The transition I made was, over time, from tourist to pilgrim. It is the challenge of the Church to create a space and encounter for the same to happen for the many, many wanderers who will come through our doors. We need a Church that expects people to be present not as consumers of an experience but as part of sharing in the encounter with Christ. We need churches that offer a shape to their journey so that we become a place of refreshment, protection, peace, and transformation. We are often quick to treat those coming to our churches as tourists—as consumers to whom we will offer a set of services designed to make their journey easier, more fun, and less complicated. Somehow, we seem to think, if we just lower the bar enough and make it accessible enough, they will stay. Yet this discounts the power of the journey—the richness of self-offering. Those coming through our doors are not necessarily looking for an easy faith-their lives are not easy and they need a faith demanding and complex enough to actually call them into newness of being.
My great privilege now is to work in a parish that offers a Sunday evening liturgy that is full of candlelight, chant, and incense and is as captivating for the senses as those visits to the monasteries. The young people I talk to (around 100 to 150 each Sunday night) are coming for reasons as complex and as vague as those that led me from temple to temple. Most of them have no real opinion about Christianity, one way or the other. They have not inherited the hurts that many of their parents felt in the Church. They are simply curious to come and see.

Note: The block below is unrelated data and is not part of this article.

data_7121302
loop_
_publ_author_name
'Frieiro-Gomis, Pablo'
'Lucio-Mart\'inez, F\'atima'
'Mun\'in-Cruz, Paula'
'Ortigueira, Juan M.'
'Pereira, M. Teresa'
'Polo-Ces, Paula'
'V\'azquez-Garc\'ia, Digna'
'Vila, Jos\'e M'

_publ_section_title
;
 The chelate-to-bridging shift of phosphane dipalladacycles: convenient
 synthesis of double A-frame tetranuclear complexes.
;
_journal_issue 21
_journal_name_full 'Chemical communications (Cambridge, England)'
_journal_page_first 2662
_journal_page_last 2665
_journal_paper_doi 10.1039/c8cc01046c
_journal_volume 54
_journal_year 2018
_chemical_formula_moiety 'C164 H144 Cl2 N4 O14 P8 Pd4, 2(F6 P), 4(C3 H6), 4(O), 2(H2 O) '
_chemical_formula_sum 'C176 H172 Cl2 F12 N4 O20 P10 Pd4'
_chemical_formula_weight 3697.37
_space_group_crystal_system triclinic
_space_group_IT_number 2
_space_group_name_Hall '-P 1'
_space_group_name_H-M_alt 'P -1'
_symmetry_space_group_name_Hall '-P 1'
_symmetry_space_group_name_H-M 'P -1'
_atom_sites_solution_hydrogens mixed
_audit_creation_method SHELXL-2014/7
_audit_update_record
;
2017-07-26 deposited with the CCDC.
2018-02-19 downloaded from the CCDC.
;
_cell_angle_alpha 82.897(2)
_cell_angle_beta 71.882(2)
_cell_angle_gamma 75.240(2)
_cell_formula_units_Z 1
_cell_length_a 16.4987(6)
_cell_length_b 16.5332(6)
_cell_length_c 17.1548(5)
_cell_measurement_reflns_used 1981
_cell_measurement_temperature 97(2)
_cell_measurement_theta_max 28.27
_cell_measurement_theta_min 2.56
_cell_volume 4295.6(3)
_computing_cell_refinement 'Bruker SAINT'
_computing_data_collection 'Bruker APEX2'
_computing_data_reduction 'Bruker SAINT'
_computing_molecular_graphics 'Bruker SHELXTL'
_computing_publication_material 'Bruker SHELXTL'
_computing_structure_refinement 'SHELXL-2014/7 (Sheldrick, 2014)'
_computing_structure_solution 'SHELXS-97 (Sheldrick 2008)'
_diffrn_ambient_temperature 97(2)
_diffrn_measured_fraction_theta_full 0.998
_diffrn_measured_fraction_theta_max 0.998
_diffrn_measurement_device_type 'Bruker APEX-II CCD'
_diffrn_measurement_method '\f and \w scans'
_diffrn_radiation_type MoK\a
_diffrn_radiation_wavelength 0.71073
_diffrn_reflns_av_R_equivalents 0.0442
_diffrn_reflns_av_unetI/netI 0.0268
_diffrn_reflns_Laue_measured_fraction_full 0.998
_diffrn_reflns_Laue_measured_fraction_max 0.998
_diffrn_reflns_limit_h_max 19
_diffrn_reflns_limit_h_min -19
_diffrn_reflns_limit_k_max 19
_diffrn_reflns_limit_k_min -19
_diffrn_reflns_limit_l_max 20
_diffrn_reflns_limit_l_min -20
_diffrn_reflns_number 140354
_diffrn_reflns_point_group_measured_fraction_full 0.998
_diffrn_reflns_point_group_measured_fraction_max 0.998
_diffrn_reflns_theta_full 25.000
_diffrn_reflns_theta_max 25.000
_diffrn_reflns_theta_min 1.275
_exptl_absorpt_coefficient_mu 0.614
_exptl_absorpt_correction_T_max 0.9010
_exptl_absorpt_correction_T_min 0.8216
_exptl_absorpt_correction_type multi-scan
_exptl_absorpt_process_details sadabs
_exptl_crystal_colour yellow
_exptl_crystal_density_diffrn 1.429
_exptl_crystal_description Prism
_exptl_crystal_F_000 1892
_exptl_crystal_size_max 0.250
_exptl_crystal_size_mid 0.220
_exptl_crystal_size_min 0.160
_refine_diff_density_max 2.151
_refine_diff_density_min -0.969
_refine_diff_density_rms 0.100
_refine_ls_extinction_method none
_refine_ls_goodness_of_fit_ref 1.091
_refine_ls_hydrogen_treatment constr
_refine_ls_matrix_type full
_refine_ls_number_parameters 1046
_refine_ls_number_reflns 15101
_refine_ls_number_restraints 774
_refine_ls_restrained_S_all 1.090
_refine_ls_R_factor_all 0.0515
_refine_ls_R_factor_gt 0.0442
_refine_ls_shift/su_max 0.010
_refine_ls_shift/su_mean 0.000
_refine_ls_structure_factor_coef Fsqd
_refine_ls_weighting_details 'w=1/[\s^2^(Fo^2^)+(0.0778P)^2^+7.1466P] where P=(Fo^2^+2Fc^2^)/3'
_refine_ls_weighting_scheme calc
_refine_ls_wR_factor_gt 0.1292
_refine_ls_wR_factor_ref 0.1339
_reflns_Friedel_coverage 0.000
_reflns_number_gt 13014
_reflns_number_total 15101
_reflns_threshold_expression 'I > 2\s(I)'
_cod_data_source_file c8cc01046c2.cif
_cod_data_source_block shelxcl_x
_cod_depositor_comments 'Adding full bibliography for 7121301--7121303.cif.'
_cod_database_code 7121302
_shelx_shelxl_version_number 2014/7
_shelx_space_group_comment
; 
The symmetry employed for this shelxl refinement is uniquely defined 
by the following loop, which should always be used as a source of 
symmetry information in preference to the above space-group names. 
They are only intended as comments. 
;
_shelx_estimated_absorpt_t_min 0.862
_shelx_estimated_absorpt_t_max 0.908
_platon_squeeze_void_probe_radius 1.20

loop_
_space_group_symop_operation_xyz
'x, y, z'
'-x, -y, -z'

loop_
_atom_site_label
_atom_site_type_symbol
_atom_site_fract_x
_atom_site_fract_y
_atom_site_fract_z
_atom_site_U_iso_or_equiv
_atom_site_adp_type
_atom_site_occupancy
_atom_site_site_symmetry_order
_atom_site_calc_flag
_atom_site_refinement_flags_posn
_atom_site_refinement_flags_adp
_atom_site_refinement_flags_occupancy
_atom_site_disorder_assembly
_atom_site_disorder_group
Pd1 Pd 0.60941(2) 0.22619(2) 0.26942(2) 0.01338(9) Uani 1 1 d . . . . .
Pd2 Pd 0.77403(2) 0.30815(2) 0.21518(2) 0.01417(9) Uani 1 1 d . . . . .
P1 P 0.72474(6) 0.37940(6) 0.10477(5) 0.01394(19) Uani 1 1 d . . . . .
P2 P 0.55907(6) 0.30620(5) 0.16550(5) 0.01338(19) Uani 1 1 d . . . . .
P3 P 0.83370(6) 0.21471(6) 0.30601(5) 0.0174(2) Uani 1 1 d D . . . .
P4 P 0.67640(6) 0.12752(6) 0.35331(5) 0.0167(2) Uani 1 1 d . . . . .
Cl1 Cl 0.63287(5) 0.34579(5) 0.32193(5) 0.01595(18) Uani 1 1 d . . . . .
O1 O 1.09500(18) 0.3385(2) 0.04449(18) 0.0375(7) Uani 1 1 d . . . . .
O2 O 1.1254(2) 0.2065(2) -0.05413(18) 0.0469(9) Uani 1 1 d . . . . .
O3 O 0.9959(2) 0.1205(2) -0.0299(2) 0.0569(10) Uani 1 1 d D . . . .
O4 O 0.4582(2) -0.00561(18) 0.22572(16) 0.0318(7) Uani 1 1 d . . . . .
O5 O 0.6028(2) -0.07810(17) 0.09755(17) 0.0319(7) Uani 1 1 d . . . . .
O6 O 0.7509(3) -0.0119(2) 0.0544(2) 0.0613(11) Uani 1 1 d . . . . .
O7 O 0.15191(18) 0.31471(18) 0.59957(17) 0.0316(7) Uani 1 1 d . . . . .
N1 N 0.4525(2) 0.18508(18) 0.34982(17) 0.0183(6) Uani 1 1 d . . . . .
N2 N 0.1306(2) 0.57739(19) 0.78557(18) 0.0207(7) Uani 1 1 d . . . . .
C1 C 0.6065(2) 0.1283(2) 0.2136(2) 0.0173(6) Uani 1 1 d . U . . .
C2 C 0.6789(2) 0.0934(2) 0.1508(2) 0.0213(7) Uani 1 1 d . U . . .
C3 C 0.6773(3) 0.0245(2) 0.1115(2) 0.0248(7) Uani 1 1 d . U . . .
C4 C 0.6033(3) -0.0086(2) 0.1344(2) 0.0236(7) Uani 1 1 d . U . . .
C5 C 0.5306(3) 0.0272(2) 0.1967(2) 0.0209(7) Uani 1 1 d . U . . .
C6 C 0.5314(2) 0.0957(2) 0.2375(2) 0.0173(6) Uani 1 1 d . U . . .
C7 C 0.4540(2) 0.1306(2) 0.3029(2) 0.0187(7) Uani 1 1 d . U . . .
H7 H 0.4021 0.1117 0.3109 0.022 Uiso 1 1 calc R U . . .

What strikes me is that when they enter, they often know as much about our symbols, art, language, and structure as I did about Buddhism. That which their parents rebelled against is for them only vaguely on the periphery or is actually their own form of rebellion. The task has become not only to draw them into the building but into a relationship with Christ. This happens over time and with care—like any real relationship does.